Lexus’s $10K Bike Hits the Streets in Japan
Luxury automaker Lexus has shifted gears, temporarily applying its technical expertise to the creation of a $10,000 bicycle.The hand-built Lexus F Sport Roadbike, which weighs a scant 15 lb and uses an electronically controlled derailleur, won’t be available for sale in the US. About 100 of the bikes will be sold to Lexus dealers in Japan as a way of demonstrating the company’s knowledge of carbon fiber construction and advanced electronics.
Representatives of Toyota’s luxury car division told Design News that the bicycle, assembled at the company’s famed LFA Works, should be considered among the world’s most elite bikes. “That was our target, to put it up there with the world’s best racing bikes,” Paul Williamsen, global director of education strategy for Lexus International, told us.
The new bike taps into the technical strength of the “skunk works-type” group that built Lexus’s LFA $375,000 supercar. Like the supercar, the F Sport makes liberal use of carbon fiber. Its frame, fork, seat, seat post, handlebars, and brake levers all employ the ultra-lightweight material. Similarly, the bike’s wheel rims use a combination of aluminum and carbon fiber, as well. By doing so, the engineering staff at the so-called LFA Works was able to keep the mass of the bike to just 7 kg, or about 15 lb.
To build the bike, Lexus also teamed extensively with outside suppliers. Shimano Inc., a manufacturer of cycling components, provided the electronic control and carbon fiber components, 3T Cycling made the carbon fiber handlebars, and Panasonic Panaracer supplied low-rolling-resistance tires and inner tubes.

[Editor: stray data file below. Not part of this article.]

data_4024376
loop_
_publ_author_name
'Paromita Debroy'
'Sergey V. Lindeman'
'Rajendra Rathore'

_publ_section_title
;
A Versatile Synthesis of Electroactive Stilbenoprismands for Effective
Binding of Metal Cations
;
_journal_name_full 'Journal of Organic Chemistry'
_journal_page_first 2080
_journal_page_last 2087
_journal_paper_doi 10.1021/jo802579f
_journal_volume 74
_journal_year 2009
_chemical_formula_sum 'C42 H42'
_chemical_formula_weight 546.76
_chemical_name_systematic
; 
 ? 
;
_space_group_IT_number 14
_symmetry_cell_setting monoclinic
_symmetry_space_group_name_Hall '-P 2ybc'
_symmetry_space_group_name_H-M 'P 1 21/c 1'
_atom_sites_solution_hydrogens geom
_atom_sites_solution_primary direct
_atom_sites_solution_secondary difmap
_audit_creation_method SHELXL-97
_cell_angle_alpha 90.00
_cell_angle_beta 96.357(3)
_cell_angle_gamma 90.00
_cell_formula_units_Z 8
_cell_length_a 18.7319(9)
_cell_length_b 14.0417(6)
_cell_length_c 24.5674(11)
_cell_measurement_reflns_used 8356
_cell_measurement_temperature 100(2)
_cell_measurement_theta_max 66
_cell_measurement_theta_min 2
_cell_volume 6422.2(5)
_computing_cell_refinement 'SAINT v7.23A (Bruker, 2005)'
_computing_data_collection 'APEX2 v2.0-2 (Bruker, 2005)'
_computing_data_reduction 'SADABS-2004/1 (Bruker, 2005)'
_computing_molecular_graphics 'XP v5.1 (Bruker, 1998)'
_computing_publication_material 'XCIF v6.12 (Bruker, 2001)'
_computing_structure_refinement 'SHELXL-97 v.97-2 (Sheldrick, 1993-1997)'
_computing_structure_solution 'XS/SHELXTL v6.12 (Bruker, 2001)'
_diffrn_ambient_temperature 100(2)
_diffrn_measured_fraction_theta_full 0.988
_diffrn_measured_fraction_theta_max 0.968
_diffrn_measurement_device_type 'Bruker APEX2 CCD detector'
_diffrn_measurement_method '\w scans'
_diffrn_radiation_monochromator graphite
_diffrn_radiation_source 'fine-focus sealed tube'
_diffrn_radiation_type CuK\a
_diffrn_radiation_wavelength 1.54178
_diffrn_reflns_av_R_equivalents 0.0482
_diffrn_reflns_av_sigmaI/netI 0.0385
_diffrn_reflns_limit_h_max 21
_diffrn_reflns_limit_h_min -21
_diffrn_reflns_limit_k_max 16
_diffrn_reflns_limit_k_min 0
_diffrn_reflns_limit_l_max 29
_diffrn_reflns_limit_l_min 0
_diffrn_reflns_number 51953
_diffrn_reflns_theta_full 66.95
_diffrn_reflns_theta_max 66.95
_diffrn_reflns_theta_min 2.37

The electronically controlled derailleur is said to be one of the bike’s biggest advancements. Shimano’s Di2 9070 electronic shifting system includes a microcontroller, network device, and battery inside an enclosure about the size of a conventional 9V battery, mounted at the base of the handlebar stem. A thin wire inside the frame enables the unit to “talk” to the derailleur, commanding it to upshift or downshift at the will of the rider. “We rely on the rider to decide when to upshift or downshift,” Williamsen told us. “You could think of it as a contemporary manual transmission, like the one in the LFA (supercar).”
Although the bike doesn’t take advantage of the LFA Works’ carbon fiber loom, laser cutting, or autoclave equipment, Lexus executives say it fits neatly with the company’s latest brand definition efforts. In an effort to more effectively carry its marketing message to the world, Lexus has recently branched out into other areas, producing films that premiered at the Cannes Film Festival in France and opening art galleries at high-end shopping districts near Tokyo.
The F Sport Roadbike serves as a similar marketing message, while also demonstrating the LFA Works’ high-end finishing and painting capabilities. “This bike isn’t intended as an entry into the market place,” Williamsen said. “It’s intended to be a conversation-starter.”